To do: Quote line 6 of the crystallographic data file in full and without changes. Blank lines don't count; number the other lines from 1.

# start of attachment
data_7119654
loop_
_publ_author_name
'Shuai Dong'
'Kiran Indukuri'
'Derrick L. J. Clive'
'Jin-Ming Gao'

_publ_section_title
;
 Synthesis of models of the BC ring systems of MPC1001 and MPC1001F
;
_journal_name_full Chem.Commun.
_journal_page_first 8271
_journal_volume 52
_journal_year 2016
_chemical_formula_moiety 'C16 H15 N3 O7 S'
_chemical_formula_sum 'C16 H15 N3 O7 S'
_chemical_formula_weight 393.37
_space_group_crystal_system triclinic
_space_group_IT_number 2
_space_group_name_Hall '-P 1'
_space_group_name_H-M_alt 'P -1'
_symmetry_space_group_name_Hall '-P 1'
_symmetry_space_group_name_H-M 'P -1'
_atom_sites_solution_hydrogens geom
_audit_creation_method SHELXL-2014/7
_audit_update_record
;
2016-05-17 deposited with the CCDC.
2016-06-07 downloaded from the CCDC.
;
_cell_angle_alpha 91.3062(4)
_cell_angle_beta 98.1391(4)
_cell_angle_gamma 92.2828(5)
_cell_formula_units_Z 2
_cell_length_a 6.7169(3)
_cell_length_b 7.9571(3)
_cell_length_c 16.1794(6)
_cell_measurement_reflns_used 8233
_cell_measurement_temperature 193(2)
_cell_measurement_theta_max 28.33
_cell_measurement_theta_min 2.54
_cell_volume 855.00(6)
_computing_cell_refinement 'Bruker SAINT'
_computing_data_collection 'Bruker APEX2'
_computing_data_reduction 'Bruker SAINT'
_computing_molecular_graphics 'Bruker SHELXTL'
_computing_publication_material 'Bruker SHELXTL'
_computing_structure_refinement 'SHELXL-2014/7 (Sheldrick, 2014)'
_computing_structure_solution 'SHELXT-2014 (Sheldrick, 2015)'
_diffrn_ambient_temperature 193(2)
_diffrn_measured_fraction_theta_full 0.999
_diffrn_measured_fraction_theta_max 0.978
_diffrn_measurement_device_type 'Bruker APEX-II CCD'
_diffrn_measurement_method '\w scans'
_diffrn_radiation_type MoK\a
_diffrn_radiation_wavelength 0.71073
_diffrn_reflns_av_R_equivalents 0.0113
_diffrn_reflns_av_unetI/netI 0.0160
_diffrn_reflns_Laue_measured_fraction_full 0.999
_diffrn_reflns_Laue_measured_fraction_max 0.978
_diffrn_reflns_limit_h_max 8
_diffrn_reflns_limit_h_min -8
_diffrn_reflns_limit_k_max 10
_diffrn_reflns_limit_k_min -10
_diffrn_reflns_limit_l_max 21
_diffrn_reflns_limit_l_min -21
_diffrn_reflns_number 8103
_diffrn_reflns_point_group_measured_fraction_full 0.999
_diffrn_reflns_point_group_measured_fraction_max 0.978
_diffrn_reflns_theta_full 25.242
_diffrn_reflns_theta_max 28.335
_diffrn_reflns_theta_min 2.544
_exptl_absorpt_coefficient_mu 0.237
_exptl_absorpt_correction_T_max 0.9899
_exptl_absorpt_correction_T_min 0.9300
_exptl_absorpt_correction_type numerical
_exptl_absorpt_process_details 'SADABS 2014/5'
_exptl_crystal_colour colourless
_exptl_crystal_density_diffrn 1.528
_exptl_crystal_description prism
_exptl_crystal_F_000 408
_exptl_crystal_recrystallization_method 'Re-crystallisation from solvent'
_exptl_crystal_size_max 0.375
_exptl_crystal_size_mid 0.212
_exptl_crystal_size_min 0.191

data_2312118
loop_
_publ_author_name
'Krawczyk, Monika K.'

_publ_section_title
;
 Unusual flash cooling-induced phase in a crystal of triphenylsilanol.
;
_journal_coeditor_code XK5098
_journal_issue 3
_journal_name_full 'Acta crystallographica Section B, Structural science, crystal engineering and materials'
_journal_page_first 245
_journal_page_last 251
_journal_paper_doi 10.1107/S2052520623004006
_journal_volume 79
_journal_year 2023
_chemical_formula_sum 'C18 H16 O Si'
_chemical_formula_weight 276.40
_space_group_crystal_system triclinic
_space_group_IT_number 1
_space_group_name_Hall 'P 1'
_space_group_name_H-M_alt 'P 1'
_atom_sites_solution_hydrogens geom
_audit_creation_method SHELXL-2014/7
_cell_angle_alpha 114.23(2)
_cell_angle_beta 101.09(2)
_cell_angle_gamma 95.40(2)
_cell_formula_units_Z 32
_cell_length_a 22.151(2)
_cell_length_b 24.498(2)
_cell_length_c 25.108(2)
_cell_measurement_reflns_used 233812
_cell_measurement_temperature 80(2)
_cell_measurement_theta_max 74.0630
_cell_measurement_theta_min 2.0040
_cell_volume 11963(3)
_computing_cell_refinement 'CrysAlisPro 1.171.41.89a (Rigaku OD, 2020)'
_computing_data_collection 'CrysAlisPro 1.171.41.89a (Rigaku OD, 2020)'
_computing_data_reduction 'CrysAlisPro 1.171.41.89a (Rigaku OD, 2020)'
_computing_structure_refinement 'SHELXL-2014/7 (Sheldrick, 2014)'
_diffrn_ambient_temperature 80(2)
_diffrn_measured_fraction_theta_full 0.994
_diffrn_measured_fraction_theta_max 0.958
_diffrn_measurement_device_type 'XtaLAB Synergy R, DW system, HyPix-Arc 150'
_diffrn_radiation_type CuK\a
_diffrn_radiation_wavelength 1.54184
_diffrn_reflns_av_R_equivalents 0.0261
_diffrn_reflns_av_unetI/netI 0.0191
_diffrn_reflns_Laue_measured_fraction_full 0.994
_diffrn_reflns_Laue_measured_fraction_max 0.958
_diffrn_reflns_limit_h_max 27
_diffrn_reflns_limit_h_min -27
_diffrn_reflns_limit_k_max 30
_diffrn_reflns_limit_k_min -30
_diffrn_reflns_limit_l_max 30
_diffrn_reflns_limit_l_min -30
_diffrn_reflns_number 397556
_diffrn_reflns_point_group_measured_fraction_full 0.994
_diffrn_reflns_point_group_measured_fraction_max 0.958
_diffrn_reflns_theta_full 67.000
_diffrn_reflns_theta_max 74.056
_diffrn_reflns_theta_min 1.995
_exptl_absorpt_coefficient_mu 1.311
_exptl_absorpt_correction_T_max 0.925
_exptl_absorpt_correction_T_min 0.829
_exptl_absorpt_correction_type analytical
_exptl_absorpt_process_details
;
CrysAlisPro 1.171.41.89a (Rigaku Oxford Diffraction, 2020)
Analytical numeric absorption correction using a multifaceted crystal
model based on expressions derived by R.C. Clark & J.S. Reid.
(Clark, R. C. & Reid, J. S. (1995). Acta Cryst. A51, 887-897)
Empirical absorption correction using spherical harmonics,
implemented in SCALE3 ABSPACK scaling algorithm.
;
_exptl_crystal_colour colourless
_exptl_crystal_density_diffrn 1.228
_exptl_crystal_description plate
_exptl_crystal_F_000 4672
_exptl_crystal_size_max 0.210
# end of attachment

'Derrick L. J. Clive'